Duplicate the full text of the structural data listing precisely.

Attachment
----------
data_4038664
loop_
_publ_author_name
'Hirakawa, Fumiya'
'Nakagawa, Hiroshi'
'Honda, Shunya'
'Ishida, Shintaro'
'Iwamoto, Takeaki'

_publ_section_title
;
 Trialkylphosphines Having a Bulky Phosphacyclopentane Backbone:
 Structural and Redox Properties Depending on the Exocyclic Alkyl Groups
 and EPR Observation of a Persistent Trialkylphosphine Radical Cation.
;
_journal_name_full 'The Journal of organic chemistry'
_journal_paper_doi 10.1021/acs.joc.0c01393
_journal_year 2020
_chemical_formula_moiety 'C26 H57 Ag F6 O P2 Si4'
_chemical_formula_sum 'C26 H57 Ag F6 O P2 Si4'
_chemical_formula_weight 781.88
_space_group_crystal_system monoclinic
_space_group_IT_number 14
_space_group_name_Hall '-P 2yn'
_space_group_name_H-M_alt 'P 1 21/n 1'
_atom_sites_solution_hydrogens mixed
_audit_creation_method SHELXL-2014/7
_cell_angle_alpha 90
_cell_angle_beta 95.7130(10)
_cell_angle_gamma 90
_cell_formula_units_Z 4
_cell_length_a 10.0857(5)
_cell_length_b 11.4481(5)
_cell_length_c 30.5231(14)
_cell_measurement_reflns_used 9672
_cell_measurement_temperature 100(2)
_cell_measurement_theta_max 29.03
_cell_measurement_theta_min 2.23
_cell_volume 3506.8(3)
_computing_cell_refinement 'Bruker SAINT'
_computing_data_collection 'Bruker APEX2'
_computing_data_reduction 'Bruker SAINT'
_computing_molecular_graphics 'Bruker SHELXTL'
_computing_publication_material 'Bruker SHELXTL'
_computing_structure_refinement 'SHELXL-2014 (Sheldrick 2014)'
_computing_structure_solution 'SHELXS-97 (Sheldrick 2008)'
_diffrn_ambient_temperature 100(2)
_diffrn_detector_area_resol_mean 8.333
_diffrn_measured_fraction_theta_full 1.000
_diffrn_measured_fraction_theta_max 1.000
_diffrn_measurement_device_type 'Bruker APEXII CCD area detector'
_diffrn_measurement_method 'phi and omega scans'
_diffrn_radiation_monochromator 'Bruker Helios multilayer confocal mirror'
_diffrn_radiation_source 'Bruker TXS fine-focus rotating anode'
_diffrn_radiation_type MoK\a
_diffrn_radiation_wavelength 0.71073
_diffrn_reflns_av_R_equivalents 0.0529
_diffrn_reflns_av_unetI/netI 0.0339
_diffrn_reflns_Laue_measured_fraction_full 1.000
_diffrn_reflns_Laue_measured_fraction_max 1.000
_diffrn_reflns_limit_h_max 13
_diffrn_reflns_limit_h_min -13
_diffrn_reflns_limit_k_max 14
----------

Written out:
data_4038664
loop_
_publ_author_name
'Hirakawa, Fumiya'
'Nakagawa, Hiroshi'
'Honda, Shunya'
'Ishida, Shintaro'
'Iwamoto, Takeaki'

_publ_section_title
;
 Trialkylphosphines Having a Bulky Phosphacyclopentane Backbone:
 Structural and Redox Properties Depending on the Exocyclic Alkyl Groups
 and EPR Observation of a Persistent Trialkylphosphine Radical Cation.
;
_journal_name_full 'The Journal of organic chemistry'
_journal_paper_doi 10.1021/acs.joc.0c01393
_journal_year 2020
_chemical_formula_moiety 'C26 H57 Ag F6 O P2 Si4'
_chemical_formula_sum 'C26 H57 Ag F6 O P2 Si4'
_chemical_formula_weight 781.88
_space_group_crystal_system monoclinic
_space_group_IT_number 14
_space_group_name_Hall '-P 2yn'
_space_group_name_H-M_alt 'P 1 21/n 1'
_atom_sites_solution_hydrogens mixed
_audit_creation_method SHELXL-2014/7
_cell_angle_alpha 90
_cell_angle_beta 95.7130(10)
_cell_angle_gamma 90
_cell_formula_units_Z 4
_cell_length_a 10.0857(5)
_cell_length_b 11.4481(5)
_cell_length_c 30.5231(14)
_cell_measurement_reflns_used 9672
_cell_measurement_temperature 100(2)
_cell_measurement_theta_max 29.03
_cell_measurement_theta_min 2.23
_cell_volume 3506.8(3)
_computing_cell_refinement 'Bruker SAINT'
_computing_data_collection 'Bruker APEX2'
_computing_data_reduction 'Bruker SAINT'
_computing_molecular_graphics 'Bruker SHELXTL'
_computing_publication_material 'Bruker SHELXTL'
_computing_structure_refinement 'SHELXL-2014 (Sheldrick 2014)'
_computing_structure_solution 'SHELXS-97 (Sheldrick 2008)'
_diffrn_ambient_temperature 100(2)
_diffrn_detector_area_resol_mean 8.333
_diffrn_measured_fraction_theta_full 1.000
_diffrn_measured_fraction_theta_max 1.000
_diffrn_measurement_device_type 'Bruker APEXII CCD area detector'
_diffrn_measurement_method 'phi and omega scans'
_diffrn_radiation_monochromator 'Bruker Helios multilayer confocal mirror'
_diffrn_radiation_source 'Bruker TXS fine-focus rotating anode'
_diffrn_radiation_type MoK\a
_diffrn_radiation_wavelength 0.71073
_diffrn_reflns_av_R_equivalents 0.0529
_diffrn_reflns_av_unetI/netI 0.0339
_diffrn_reflns_Laue_measured_fraction_full 1.000
_diffrn_reflns_Laue_measured_fraction_max 1.000
_diffrn_reflns_limit_h_max 13
_diffrn_reflns_limit_h_min -13
_diffrn_reflns_limit_k_max 14